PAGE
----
FO unsure if agreement signed to resume NATO supplies
06 July, 2012
ISLAMABAD: Foreign Office spokesman Moazzam Khan on Thursday said that NATO's ground route into Afghanistan has been reopened, but he is unaware whether any agreement has been signed in this connection.
During his weekly briefing, the spokesman said that the two sides were engaged in arrangements but he needed time to check whether any agreement for restoration of NATO supply was signed. "But arrangements are going on, and at present, supply would be carried out as in accordance with the practice in the past."
The briefing was held a day after the federal cabinet's approval of opening up of Ground Lines of Communication into Afghanistan. The resumption comes after a lull of about eight months, as the supply was suspended in the aftermath of November's NATO attack on Salala checkpost, which resulted in the killing of 24 Pakistani soldiers in Mohmand Agency along the Afghan border.
To a question whether NATO supplies had started crossing into Afghanistan, he said, "Yes, it has started, as the supply [route] was restored."
On the Pakistan-US talks pertaining to reopening the route and an agreement in this connection, he said, "We are not really talking about one particular agreement here, as there were several issues involved, and discussions took place on all those issues."
"There were technical-level talks on various issues and, of course, various proposals were exchanged and discussed. Besides the reopening of Ground Lines of Communication, we also discussed border coordination," he added. "We also discussed drone attacks, so there were various issues discussed at various levels. The statement issued by the [US] State Department and the press release issued by the DCC give you a very clear idea as to what was discussed and the understanding reached between the two sides."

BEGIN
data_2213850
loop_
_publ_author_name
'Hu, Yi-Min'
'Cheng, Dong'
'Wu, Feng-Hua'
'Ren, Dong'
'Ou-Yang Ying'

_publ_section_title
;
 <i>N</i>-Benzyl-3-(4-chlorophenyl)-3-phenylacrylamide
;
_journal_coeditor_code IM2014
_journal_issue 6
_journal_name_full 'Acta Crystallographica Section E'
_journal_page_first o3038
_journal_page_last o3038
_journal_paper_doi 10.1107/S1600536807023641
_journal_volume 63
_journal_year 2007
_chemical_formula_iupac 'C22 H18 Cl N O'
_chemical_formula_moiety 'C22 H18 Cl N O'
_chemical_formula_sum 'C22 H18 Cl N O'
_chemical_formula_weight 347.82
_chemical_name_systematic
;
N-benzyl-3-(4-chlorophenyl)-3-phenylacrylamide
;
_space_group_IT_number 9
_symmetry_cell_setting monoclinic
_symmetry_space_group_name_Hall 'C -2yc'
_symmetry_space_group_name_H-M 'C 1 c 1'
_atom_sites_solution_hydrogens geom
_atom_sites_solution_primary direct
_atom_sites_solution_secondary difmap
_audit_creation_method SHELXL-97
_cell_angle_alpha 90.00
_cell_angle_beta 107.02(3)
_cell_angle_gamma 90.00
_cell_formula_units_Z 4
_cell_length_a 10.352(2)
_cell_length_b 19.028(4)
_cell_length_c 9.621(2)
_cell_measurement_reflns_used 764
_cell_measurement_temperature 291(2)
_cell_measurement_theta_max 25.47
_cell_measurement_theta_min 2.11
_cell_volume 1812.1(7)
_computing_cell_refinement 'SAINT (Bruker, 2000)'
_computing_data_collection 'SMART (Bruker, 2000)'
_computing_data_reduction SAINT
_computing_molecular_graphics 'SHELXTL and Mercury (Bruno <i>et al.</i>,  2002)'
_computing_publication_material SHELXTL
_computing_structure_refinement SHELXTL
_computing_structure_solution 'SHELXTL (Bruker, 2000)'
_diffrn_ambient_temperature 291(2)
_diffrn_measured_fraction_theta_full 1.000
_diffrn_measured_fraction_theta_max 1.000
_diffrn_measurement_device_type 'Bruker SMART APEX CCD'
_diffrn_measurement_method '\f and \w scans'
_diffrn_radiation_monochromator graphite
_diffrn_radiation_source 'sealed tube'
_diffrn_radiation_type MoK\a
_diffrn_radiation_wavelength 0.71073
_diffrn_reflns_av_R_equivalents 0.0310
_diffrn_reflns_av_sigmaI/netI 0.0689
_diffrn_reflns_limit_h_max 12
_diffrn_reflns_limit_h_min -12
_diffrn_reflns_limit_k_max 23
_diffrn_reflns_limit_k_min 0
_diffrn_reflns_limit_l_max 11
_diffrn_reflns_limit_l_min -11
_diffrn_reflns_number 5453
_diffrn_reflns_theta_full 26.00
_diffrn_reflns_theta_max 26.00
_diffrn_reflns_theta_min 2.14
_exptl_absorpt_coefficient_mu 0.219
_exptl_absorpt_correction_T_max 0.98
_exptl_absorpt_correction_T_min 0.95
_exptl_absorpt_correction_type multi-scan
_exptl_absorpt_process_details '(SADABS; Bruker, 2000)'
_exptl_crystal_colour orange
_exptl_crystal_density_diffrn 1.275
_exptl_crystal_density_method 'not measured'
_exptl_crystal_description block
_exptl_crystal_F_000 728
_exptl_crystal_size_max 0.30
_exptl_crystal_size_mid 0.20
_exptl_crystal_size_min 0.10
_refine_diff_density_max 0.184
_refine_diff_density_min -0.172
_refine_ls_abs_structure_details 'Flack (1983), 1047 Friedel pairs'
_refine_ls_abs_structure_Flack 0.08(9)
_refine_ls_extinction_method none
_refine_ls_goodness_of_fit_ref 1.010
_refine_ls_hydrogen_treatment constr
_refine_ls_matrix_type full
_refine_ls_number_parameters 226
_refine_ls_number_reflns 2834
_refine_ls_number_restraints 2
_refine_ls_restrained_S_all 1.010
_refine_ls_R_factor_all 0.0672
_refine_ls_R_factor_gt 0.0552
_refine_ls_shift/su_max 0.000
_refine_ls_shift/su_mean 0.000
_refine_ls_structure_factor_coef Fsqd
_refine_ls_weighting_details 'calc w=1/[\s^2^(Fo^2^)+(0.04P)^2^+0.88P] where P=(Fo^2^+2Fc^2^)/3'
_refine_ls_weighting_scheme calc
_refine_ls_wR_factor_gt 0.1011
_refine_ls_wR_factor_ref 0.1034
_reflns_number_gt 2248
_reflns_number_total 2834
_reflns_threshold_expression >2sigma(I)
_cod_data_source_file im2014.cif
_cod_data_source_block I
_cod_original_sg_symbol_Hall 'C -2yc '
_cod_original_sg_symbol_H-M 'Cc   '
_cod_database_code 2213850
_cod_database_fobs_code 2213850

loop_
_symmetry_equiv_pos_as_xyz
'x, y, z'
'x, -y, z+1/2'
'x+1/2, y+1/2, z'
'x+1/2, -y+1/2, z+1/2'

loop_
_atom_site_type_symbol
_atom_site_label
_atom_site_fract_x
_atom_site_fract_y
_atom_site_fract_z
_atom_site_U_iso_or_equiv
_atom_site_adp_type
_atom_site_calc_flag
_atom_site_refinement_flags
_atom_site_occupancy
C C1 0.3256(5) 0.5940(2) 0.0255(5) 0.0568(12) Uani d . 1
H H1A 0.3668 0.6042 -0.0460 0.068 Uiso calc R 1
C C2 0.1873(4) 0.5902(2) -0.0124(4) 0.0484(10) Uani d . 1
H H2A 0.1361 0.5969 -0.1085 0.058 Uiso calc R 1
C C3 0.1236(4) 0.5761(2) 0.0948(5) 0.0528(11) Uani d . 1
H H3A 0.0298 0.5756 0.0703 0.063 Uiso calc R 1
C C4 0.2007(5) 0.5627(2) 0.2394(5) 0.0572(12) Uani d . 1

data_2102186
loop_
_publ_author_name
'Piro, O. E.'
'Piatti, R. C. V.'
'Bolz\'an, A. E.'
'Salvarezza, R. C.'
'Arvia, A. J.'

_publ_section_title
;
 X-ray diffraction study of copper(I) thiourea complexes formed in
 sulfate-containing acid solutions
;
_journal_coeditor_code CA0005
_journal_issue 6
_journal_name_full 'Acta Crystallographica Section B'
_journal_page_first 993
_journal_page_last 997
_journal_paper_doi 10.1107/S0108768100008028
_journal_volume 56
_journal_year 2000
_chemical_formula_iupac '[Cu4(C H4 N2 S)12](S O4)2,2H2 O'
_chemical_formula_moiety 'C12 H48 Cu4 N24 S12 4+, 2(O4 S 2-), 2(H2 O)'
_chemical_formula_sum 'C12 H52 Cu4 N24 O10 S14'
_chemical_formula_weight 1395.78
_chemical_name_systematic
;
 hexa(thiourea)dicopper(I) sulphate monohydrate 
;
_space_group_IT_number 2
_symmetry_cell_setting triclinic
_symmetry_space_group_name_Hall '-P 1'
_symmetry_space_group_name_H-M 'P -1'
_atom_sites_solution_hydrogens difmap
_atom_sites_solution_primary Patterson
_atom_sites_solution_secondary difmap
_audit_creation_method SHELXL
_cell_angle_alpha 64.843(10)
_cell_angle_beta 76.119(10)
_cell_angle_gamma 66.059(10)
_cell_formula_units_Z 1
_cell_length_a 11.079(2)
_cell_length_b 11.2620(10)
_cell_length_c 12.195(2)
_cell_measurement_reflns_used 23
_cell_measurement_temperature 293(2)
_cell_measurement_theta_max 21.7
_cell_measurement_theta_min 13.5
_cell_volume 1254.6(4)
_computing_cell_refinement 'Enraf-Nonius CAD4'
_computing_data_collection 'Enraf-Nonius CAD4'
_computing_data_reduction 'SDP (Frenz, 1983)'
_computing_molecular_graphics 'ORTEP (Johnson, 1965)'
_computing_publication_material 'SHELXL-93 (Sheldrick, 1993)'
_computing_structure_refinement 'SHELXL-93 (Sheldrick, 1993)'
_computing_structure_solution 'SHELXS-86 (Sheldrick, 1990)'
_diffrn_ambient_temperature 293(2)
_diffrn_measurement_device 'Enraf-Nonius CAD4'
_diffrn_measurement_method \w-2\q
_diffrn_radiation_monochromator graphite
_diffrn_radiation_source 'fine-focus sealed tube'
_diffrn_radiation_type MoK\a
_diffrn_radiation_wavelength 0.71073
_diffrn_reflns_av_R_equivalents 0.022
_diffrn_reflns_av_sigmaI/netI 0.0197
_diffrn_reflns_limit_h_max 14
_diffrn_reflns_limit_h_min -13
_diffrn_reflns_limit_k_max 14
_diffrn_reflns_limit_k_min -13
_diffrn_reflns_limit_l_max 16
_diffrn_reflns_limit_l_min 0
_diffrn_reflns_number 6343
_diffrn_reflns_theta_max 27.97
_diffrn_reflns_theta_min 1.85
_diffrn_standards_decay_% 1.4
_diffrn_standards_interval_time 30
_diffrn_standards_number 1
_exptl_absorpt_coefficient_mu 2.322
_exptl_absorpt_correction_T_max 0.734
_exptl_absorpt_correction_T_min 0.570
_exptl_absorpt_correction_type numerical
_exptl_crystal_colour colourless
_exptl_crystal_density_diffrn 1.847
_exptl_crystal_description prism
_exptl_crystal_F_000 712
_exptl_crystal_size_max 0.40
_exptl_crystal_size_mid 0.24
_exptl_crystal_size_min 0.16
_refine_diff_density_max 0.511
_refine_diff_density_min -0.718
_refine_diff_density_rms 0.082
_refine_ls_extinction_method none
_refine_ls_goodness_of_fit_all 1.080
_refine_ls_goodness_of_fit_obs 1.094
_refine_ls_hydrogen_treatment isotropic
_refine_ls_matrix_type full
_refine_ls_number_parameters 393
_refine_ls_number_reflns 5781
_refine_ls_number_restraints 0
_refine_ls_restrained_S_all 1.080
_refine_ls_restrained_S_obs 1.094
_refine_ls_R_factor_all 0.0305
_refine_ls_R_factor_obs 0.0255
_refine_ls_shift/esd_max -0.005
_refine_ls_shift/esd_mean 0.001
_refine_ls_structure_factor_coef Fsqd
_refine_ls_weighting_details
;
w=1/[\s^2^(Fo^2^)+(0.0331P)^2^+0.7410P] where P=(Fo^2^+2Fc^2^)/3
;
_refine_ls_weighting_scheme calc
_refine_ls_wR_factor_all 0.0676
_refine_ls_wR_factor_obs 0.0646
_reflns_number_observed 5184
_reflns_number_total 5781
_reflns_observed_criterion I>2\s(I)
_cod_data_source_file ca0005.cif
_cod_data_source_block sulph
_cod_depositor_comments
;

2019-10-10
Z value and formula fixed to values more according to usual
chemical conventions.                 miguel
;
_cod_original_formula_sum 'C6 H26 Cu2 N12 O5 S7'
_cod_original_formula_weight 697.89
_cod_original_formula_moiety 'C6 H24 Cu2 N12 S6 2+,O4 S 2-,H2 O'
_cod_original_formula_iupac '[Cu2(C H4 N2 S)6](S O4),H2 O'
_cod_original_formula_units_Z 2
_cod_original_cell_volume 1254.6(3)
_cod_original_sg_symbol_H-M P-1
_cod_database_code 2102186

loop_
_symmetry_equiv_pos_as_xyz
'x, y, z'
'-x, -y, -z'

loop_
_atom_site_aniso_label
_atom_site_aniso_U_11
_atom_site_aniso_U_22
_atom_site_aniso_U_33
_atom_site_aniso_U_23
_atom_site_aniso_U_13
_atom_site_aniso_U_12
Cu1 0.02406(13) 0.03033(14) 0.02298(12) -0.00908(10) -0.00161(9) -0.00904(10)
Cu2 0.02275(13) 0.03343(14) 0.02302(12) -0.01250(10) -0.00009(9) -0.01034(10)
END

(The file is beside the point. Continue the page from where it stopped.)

About the Coalition Support Fund (CSF), he said that he could not give the figures at the moment, but it would be a substantial amount, which would hopefully be released soon.
When asked about the text of a conversation between US Secretary of State Hillary Clinton and Foreign Minister Hina Rabbani Khar that suggested that Pakistan also accepted the mistake that led to the killing of 24 soldiers, he rejected any such thing. "First of all, I think the para(graph) does not say that they 'accepted'. It says they 'acknowledged'. And as far as my understanding of this para(graph) is concerned, Foreign Minister Khar did not say that she accepted or acknowledged that mistakes were made on our part. I think we should read it the way it is, and it says very clearly that the two sides acknowledged the mistakes that resulted in the loss of Pakistani military lives."
To a question on the apology verse containing the word "sorry", he said that loss of lives is always regrettable and, "of course, you feel sorry for that". "The sentiments expressed by the US side give a very fair assessment of what US feelings are about the incident, and it says very clearly that they are sorry for the losses suffered by the Pakistani military," Khan said.
About the supply through air and of weapons, the spokesman said that the decision was made in the larger national interest in line with the parliamentary recommendations.
He accepted that several flights were to overfly, but no lethal equipment was allowed and "these could never be termed as military flights". On drone attacks, he reiterated Pakistan's principled stance that they were counterproductive and illegal, and said that talks on the issue would continue with the US.
On India calling upon Pakistan to do more, he said that terrorism was a common issue of the two countries, and Pakistan would investigate allegations if India provided evidence against any person here.